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Luzzu (Film Review): Tradition Versus Modernisation






Luzzu (Film Review): Tradition Versus Modernisation

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A traditional fisherman’s trade in Malta is threatened by commercialism and trawlers in Luzzu, Alex Camilleri’s perfectly constructed neorealist drama.



The well-paced Luzzu is both difficult and gorgeous in its grounded authenticity, just as any neorealist piece of work should be. It is startingly intimate from the very beginning right up to its inevitable ending, with the choices facing Maltese fisherman Jesmark constricting in the most claustrophobic way. Never misstepping into soppy melodrama and with a firm, constant focus on character, Luzzu is a vivid portrait of people struggling to maintain traditional ways in the face of a rapidly modernising world.

Jesmark, played by a real-life fisherman, is a new father; under pressure from his mother-in-law to provide for his family, he becomes torn between continuing his small fishing trade or making more money elsewhere. As Luzzu’s story progresses, Jesmark is lured by the financially lucrative black market trade operating from the same waters where he fishes. Luzzu is a snapshot of one man struggling to make ends meet, but its themes of commercialisation, family and choice (or lack thereof) are both universal and applicable to fishing industries around the world. Writer, director and editor Alex Camilleri consistently centres Jesmark and his difficult choices as barely decisions at all, such is the narrowing fate that seems to cloud over him. Just like in the films of Italian director and leading neorealist Vittorio De Sica (Bicycle Thieves, Umberto D.), the life of the main character in Luzzu plays out in rhythm with the real world, dictated less by themselves and more by the surrounding society.

Camilleri and DOP Léo Lefévre (Papicha) find beauty in this world, though; the small fishing village in Malta feels like a sun-kissed utopia, with Lefévre sensitively shooting the cobbled docks and rippling waters, capturing Jesmark and the freedom he feels when at sea perfectly. His luzzu – a multicoloured, wooden fishing boat – is striking in its vibrancy, hinting at a bright past of familial business which is slowly slipping away: quite literally at times, as the luzzu frequently leaks and shows signs of decay. When night-time hits and the black market whirs into action, the screen and scenery on it constrict; the sea becomes dark and unwelcoming, lensed in a claustrophobic way and with a very different feel to the beautiful, wide expanses of the daytime. Luzzu’s world and its titular boat become as vibrant and living as the characters themselves.

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Luzzu (Peccadillo Pictures)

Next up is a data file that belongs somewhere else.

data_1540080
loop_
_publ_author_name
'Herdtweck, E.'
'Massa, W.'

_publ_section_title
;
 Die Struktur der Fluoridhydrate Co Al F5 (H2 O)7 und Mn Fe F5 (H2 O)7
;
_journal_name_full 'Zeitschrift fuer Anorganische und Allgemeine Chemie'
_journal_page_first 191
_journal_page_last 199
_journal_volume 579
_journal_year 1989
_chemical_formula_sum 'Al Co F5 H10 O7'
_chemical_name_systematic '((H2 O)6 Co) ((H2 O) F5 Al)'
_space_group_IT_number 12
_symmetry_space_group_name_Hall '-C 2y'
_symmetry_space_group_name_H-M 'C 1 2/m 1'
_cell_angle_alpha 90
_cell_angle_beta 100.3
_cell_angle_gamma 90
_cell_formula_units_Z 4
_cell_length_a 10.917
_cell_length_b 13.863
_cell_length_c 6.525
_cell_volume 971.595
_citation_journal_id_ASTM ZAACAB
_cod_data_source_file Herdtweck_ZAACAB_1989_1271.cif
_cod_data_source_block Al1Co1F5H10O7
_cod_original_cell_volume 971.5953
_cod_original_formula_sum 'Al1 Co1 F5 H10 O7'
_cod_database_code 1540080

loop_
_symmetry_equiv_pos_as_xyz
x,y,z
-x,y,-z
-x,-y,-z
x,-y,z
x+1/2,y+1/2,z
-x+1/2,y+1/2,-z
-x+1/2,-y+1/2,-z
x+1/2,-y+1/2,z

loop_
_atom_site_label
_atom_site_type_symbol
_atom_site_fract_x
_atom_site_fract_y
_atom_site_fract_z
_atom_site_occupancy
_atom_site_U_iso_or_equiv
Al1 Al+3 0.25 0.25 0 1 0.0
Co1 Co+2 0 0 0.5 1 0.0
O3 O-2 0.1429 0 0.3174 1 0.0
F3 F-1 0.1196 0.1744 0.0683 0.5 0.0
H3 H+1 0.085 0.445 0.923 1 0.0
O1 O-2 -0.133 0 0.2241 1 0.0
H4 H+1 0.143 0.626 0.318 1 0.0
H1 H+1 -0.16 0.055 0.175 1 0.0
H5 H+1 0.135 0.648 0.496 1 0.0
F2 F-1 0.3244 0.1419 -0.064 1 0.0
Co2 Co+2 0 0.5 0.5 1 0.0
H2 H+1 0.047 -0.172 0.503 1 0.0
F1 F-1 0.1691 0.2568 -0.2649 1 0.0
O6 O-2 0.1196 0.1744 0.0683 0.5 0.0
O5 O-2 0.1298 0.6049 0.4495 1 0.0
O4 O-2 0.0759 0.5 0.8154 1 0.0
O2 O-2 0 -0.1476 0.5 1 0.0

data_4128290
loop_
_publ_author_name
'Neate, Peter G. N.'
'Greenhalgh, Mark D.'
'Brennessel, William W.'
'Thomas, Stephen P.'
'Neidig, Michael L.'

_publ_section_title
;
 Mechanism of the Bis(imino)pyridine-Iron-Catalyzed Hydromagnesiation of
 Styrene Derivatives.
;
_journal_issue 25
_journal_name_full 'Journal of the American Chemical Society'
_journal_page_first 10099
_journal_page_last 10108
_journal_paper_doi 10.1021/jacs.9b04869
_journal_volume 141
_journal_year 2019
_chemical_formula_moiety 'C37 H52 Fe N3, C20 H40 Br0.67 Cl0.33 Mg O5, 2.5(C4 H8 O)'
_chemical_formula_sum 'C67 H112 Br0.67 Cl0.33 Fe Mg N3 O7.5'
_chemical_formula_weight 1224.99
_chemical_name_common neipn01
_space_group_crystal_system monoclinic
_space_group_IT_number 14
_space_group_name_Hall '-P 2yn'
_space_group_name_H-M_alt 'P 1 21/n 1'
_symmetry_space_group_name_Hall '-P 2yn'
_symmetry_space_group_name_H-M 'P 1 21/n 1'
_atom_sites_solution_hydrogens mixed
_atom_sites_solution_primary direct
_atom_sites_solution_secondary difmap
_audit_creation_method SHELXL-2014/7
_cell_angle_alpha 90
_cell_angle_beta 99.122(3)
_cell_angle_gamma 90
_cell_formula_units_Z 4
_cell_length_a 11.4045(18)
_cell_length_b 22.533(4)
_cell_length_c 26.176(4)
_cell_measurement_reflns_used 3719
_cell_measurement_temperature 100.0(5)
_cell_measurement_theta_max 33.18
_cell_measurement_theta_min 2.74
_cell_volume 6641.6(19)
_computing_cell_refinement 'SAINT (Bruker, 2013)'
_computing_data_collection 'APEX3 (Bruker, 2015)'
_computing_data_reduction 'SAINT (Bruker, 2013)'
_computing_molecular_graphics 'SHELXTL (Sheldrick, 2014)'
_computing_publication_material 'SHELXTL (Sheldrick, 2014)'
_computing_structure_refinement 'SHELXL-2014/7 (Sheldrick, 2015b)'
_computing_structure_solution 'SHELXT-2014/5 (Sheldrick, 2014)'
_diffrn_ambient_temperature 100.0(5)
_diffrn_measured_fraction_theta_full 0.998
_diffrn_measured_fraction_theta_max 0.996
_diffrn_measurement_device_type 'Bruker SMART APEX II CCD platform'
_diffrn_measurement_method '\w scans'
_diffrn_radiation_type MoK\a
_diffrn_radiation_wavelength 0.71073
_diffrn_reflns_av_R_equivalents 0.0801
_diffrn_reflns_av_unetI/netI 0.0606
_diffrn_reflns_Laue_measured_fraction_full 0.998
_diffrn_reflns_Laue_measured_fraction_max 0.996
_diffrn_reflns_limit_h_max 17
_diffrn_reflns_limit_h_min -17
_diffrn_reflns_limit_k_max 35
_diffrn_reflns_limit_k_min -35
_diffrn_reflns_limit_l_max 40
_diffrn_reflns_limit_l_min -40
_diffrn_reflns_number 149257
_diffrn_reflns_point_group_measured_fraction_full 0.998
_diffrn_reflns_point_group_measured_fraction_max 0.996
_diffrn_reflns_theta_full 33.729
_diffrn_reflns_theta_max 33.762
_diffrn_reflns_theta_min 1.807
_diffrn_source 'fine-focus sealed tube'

The use of non-actors in two of the leading roles is also reminiscent of Italian neorealism, most notably the films of Roberto Rossellini (Rome, Open City, Paisan). It is scarcely believable that main character Jesmark and friend David are played by non-actors, cousins Jesmark and David Scicluna respectively. Camilleri’s process of finding the right people to play these roles was one of perseverance and a little bit of luck; the two men were found in Ghar Lapsi, a tiny fishing hamlet in Southern Malta, and their chemistry was clear from the outset to Camilleri. Luzzu benefits greatly from this authenticity, with the characters fitting seamlessly into the onscreen world, and the actors living out an experience close or even the same as their own. Jesmark is stubborn and dogged in his work, attached firmly to his familial traditions and his love for fishing, with the actor adding a simmering anger to the film which is representative of people like him across the world. As Jesmark’s wife Denise, newcomer Michela Farrugia breathes further life into Luzzu, adding a further complexity to his path.

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Like the best Italian neorealist films, the conclusion of Luzzu becomes almost predetermined, the choices for Jesmark swiftly disappearing. Alongside the profitable black market, the offer of an EU payout in exchange for decommissioning his luzzu offers further stability for him and his family. Exquisitely realised with a world that is vividly constructed onscreen, Luzzu paints a tragic picture of a very real problem. Within the beautiful backdrop of this fishing hamlet, large ships and containers loom like sea monsters in the distance, with Camilleri never losing sight of either the people or the real-world struggles that they face.


Luzzu: Trailer (Peccadillo Pictures)

Luzzu will be released on DVD and VOD in the UK from August 15, 2022. The film is now available to watch on digital and on demand in the US and select countries.

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